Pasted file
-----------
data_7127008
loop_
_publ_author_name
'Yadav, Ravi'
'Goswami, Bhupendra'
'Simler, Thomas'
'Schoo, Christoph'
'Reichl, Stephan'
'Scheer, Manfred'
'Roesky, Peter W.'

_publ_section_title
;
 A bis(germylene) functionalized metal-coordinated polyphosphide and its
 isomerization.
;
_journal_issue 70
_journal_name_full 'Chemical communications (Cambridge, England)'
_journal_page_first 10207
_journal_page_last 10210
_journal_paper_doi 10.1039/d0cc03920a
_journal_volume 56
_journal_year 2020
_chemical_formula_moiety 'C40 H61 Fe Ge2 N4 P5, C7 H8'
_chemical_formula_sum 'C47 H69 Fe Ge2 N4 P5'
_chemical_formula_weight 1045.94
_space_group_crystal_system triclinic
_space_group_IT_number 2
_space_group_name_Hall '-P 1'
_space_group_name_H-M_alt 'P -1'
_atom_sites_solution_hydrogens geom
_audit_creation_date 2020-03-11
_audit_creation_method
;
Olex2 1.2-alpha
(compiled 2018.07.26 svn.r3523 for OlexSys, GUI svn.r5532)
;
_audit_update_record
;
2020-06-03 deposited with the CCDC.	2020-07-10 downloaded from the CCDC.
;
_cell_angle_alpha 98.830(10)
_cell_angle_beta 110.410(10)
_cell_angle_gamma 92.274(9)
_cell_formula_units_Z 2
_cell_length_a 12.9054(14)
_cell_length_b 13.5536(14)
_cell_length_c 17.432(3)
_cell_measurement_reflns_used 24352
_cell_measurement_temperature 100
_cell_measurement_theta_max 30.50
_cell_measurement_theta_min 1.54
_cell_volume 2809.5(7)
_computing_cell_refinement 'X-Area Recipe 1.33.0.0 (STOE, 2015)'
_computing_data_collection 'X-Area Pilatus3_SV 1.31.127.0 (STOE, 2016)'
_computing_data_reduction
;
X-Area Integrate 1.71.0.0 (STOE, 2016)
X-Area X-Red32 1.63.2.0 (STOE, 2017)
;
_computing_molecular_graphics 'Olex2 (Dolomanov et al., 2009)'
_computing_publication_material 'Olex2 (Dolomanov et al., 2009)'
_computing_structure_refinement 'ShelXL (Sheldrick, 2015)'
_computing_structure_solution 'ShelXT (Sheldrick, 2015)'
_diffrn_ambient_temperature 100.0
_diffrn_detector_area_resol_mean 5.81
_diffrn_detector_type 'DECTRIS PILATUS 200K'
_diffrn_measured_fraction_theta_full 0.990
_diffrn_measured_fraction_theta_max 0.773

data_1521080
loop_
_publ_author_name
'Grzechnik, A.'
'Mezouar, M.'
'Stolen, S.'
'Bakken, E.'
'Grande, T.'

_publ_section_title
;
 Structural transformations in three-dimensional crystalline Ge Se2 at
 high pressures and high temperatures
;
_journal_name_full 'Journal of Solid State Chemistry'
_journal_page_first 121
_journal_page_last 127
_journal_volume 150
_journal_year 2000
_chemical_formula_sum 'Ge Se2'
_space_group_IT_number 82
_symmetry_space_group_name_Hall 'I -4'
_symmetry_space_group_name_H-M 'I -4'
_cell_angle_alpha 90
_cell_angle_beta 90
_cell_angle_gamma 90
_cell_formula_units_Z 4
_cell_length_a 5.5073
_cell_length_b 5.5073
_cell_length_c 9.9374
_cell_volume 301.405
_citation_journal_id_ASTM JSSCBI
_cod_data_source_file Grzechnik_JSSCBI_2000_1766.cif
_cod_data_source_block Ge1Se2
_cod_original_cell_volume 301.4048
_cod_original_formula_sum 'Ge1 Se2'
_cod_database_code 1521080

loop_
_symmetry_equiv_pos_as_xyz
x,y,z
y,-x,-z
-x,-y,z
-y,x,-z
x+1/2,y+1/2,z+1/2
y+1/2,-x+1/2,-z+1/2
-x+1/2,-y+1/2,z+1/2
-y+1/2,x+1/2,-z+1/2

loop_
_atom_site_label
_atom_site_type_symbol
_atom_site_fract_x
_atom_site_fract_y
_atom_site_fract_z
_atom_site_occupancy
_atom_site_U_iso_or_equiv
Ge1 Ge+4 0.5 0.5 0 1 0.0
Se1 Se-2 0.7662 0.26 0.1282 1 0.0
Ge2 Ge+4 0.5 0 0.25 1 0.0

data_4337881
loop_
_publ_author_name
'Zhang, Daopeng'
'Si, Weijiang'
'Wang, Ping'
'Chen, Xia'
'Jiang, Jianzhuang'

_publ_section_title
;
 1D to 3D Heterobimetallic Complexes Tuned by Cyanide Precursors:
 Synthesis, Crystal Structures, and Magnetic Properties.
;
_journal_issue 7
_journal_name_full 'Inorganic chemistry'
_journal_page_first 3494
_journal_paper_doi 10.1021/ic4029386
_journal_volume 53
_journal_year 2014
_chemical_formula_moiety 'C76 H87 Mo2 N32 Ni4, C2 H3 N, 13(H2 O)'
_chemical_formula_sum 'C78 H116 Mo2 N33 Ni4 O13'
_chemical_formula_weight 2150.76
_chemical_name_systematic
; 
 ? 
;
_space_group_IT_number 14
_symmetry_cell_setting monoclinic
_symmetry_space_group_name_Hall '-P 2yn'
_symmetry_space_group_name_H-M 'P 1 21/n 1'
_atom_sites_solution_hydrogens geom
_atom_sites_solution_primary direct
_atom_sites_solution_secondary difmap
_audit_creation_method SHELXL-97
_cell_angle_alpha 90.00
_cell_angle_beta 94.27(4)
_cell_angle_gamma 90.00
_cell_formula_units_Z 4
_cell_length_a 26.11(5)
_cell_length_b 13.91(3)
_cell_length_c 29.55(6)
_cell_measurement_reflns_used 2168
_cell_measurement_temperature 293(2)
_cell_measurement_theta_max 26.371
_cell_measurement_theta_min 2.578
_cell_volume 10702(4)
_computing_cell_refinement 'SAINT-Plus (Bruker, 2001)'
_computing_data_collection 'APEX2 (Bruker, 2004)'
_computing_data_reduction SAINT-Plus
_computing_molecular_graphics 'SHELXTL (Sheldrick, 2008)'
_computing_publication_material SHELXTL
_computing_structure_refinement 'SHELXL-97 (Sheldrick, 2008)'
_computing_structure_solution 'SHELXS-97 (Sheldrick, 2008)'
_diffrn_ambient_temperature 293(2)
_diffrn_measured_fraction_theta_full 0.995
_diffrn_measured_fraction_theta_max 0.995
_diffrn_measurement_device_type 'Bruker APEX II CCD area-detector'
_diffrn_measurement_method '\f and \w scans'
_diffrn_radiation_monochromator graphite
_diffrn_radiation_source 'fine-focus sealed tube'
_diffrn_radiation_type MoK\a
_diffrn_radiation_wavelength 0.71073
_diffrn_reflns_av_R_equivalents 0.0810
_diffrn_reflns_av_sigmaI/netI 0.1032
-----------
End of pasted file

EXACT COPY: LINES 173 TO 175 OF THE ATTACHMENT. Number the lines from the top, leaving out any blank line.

_computing_data_collection 'APEX2 (Bruker, 2004)'
_computing_data_reduction SAINT-Plus
_computing_molecular_graphics 'SHELXTL (Sheldrick, 2008)'